The scope of Moammar Gadhafi's control in Libya was whittled away Wednesday as major cities and towns closer to the capital fell to the rebellion against his rule. In Libya's east, now all but broken away, the opposition vowed to "liberate" Tripoli, where the Libyan leader is holed up with a force of militiamen roaming the streets. And in Washington, President Obama said the U.S. was looking at "a full range of options" to deal with the crisis.
In a further sign of Gadhafi's faltering hold, two air force pilots — one from the leader's own tribe — parachuted out of their warplane and let it crash into the deserts of eastern Libya, rather than follow orders to bomb a opposition-held city.
The opposition reportedly seized control of Misurata, 125 miles east of the capital Tripoli, after days of fighting. Witnesses said people were honking their horns and raising flags representing the monarchy overthrown by Gadhafi more than 40 years ago.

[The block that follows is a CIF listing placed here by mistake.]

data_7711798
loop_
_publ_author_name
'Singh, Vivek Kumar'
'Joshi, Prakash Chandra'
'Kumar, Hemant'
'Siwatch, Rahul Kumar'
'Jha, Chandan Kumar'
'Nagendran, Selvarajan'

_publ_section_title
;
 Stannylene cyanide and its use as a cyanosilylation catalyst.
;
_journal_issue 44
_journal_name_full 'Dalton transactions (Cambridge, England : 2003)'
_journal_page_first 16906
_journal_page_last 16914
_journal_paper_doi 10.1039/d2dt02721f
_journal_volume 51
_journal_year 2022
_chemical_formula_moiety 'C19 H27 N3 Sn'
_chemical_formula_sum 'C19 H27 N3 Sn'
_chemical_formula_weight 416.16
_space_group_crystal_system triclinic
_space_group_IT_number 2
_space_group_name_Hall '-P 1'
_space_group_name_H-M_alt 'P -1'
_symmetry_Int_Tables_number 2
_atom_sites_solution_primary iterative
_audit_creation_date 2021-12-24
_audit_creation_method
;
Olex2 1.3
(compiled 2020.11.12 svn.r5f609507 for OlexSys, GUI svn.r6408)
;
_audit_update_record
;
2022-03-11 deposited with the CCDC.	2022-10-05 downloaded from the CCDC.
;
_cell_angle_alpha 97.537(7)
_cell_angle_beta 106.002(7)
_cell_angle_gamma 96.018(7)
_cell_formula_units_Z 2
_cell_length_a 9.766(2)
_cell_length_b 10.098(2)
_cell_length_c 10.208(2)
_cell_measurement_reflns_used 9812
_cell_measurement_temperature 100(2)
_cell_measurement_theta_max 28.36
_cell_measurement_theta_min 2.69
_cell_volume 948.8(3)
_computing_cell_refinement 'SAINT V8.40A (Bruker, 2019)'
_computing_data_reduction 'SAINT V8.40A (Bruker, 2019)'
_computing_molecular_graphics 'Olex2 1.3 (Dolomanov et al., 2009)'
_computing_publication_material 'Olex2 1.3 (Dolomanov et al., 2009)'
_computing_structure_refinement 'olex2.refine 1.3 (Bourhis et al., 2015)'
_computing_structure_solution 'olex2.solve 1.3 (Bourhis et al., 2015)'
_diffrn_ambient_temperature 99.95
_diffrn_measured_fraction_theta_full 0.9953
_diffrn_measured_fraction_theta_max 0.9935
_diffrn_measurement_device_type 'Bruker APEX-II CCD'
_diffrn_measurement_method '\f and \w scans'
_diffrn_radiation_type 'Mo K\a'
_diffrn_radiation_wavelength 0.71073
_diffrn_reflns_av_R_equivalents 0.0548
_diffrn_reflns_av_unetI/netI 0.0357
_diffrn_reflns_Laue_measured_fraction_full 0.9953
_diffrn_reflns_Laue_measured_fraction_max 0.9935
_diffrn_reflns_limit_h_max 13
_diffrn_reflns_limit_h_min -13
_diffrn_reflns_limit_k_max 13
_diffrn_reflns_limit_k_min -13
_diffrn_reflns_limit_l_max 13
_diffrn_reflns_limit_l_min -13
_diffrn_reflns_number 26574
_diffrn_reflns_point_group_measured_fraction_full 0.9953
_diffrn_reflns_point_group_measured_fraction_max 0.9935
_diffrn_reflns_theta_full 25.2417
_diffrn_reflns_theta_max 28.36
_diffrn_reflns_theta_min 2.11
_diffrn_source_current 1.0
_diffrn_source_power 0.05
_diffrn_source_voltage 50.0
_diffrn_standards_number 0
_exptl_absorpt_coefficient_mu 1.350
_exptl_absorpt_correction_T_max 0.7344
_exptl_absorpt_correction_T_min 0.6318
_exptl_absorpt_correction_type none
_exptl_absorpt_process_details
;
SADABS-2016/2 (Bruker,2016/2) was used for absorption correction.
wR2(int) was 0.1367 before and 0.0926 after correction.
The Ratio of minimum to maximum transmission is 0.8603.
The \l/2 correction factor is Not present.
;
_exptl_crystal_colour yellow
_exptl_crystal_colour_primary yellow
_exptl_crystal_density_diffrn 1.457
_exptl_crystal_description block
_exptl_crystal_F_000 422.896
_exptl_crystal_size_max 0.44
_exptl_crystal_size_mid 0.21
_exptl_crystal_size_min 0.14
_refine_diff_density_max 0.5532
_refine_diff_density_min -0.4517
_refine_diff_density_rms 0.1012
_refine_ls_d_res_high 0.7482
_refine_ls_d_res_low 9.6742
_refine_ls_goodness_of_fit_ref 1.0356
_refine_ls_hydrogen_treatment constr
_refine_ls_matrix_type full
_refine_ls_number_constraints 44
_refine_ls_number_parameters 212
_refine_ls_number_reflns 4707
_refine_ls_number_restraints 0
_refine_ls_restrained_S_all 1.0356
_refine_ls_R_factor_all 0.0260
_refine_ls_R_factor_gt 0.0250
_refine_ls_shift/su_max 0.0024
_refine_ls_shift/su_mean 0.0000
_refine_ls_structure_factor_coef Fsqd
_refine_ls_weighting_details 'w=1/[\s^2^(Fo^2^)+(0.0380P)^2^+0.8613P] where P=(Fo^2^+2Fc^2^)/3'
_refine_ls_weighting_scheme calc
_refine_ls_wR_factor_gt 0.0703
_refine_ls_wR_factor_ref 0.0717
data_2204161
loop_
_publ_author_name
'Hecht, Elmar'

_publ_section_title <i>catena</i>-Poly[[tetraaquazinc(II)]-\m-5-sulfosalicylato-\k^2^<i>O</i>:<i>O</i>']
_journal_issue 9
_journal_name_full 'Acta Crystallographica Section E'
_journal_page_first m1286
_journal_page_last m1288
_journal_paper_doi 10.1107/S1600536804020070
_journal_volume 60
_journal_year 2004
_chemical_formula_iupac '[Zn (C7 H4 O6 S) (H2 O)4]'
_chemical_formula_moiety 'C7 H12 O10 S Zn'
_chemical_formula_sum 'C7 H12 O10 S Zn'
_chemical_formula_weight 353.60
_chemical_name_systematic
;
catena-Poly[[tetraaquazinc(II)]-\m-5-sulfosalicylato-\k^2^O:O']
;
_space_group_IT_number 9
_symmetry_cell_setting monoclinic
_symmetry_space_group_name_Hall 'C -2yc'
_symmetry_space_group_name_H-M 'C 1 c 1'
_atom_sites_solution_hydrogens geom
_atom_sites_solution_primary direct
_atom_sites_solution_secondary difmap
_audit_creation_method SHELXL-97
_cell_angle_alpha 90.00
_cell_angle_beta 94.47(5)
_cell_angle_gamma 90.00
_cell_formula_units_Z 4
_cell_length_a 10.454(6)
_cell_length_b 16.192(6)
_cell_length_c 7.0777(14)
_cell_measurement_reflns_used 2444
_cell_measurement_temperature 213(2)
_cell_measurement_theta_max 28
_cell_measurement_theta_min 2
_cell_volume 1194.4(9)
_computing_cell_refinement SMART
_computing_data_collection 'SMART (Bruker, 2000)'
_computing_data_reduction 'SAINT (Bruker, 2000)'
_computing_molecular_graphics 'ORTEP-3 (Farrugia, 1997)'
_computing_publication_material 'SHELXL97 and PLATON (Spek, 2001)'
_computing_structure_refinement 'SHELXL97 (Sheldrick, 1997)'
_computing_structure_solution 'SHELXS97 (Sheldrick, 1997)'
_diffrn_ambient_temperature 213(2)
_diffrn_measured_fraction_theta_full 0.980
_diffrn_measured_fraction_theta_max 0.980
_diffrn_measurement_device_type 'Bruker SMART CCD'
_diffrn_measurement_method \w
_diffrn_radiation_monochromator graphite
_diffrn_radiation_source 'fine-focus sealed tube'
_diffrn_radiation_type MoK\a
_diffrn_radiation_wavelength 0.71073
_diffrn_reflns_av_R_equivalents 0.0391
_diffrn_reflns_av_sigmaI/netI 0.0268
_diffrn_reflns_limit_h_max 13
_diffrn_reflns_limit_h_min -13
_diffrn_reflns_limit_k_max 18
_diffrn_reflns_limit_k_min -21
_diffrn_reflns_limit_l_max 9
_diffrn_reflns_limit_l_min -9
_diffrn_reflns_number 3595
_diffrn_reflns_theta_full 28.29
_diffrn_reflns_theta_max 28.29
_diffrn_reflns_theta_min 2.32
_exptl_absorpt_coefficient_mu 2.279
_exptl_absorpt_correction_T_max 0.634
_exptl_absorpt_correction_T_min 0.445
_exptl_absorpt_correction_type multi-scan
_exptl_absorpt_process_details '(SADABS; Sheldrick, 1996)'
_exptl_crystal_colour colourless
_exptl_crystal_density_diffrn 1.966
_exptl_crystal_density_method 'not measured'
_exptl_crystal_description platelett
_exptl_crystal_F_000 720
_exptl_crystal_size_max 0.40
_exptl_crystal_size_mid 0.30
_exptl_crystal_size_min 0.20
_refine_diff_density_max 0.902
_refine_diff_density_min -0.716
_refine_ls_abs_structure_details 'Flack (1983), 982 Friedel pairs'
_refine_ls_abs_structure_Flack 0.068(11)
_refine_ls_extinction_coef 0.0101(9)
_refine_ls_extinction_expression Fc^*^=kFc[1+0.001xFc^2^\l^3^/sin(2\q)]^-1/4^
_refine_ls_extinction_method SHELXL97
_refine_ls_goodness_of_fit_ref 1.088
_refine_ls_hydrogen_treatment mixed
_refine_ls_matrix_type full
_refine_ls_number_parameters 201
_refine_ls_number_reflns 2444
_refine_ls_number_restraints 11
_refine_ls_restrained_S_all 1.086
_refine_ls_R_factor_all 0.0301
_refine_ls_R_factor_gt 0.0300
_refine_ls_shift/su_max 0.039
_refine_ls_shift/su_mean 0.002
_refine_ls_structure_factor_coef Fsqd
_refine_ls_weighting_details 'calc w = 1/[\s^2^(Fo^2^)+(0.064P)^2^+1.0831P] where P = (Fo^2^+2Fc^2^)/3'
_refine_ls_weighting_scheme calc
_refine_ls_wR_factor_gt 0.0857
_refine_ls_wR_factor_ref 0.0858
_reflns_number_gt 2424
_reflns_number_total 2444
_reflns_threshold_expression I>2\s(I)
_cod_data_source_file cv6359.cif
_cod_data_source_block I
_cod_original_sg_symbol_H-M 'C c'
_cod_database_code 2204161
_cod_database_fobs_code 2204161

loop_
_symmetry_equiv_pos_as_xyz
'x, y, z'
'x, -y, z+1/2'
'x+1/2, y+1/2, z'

Misurata would be the first major city in western Libya to fall to anti-government forces, which claim — with the help of defecting security forces — to have taken control of nearly the entire eastern half of Libya's 1,000-mile Mediterranean coast, including several oil-producing areas.
Faraj al-Misrati, a local doctor in Misurata, said six residents had been killed and 200 wounded since Jan. 18, when protesters attacked offices and buildings affiliated with Gadhafi's regime